The grieving mother had been pushing her dead orca calf around the water for 17 days after giving birth near Victoria, British Columbia in Canada.
Scientists have also moved to save J-50, another whale in the endangered pod.
Exacerbating the problem is that orcas do not have babies often or in large numbers, and when they do, it is a long process.
CWR founder Ken Balcomb said he was immensely relieved to see J35 returning to typical behaviour.
The Center for Whale Research said Tahlequah "vigorously chased a school of salmon with her pod-mates" when researchers spotted her on Saturday (local time).
Her recovery is important - not just for her own health, but for the health of the rest of her pod. Unfortunately, the salmon has been in dramatic decline in recent years.
The Center for Whale Research in Washington state said the whales have been struggling due to lack of salmon, and J35's calf died after birth on July 24.
There are only 75 southern resident killer whales - a distinct population of orcas that live in the northeast Pacific - and the group has not produced a surviving calf since 2015, meaning that they are at risk of dying out as they pass breeding age.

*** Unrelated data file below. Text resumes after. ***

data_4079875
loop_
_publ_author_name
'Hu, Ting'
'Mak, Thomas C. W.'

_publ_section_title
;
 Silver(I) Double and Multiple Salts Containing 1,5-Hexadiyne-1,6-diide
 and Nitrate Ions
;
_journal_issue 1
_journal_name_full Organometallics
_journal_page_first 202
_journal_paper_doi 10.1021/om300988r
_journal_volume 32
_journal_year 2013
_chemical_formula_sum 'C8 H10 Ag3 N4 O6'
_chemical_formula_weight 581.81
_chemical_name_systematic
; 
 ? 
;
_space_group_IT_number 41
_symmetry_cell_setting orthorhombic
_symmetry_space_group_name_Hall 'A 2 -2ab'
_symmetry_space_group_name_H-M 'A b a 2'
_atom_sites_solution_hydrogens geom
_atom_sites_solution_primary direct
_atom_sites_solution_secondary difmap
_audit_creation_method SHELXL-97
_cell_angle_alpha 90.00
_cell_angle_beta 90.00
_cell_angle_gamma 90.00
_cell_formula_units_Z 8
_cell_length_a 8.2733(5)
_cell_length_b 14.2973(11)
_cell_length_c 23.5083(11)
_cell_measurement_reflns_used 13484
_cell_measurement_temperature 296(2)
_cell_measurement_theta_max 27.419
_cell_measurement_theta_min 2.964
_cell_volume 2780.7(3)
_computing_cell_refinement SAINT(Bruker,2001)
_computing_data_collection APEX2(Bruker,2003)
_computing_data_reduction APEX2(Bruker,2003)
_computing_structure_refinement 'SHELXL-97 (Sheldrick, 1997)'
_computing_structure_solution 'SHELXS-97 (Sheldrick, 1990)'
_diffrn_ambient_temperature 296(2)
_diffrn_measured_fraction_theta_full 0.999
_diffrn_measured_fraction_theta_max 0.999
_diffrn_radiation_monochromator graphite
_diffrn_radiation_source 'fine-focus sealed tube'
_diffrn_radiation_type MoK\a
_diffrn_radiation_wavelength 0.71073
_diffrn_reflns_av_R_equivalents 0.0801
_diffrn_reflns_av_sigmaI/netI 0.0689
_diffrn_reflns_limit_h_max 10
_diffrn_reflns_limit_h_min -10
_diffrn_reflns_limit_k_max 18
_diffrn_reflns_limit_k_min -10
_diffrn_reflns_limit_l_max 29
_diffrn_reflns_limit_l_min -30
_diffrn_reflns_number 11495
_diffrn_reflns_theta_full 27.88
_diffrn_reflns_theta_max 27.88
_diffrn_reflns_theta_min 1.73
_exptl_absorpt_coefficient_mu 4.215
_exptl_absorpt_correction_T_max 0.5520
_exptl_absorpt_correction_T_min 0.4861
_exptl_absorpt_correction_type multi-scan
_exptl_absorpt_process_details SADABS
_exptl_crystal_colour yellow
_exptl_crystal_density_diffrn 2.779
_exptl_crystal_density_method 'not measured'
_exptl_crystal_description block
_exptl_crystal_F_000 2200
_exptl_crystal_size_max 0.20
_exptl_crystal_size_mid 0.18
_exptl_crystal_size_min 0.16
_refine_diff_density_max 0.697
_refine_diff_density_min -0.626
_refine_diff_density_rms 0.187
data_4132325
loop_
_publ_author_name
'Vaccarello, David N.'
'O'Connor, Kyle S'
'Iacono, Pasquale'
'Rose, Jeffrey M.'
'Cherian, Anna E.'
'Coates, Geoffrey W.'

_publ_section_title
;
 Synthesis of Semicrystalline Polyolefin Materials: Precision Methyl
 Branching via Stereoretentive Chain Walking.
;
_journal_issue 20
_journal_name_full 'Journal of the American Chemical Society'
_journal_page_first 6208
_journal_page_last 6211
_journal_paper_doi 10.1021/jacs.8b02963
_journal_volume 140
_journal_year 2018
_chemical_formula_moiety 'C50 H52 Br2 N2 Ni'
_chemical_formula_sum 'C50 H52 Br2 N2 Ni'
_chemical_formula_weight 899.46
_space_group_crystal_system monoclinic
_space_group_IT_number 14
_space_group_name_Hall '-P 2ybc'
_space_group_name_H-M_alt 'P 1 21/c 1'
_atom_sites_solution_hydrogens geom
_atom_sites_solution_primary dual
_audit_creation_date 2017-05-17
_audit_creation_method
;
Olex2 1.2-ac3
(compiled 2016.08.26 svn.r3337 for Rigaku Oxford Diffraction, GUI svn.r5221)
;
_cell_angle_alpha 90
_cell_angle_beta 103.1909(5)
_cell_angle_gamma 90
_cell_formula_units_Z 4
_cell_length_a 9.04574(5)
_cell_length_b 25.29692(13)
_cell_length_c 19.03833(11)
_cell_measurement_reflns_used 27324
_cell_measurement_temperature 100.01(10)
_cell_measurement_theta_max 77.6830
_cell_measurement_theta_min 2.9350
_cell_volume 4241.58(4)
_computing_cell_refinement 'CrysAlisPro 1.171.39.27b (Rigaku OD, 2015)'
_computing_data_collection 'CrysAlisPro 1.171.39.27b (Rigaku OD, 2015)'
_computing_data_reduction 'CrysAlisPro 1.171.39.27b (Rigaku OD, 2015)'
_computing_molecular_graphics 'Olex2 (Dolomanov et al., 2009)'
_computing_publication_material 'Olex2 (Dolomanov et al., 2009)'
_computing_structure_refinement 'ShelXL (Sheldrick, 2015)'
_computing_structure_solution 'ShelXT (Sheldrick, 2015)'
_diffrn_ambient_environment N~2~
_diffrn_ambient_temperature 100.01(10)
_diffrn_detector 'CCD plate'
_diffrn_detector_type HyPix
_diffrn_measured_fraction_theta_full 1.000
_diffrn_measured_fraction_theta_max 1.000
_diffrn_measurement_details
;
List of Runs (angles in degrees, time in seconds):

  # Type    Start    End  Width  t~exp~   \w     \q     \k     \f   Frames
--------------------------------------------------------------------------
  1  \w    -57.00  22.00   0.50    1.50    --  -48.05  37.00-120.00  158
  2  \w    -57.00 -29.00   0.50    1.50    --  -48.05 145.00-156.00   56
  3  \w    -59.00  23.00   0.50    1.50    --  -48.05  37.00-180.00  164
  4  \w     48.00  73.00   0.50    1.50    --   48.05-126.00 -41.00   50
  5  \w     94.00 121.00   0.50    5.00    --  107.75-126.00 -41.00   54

Aside from the emotional impact, this behaviour can have physical consequences too, but new telephoto images taken by the Centre for Whale Research reveal Tahlequah appears to be in good physical condition, with no evidence of 'peanut head' skull deformations incurred by the relentless pushing and not enough food.
Jenny Atkinson, executive director of The Whale Museum, told Here & Now's Jeremy Hobson that Tahlequah's grieving period was unusually long.
August 11, 2018 J35 update: "The ordeal of J35 carrying her dead calf for at least seventeen days and 1,000 miles is..." But Tahlequah's baby was not stillborn.
"No one really knows why moms carry their calves to begin with", said Haulena from his home in Point Roberts, Wash.
But on Saturday experts confirmed she had dropped the calf.
"It is a grief, a genuine mourning", he said. "Orcas. are charismatic megafauna", she said. Her podmates depend on it. "You're going to feel that pain of grief - particularly if you've gone through grief in your own life".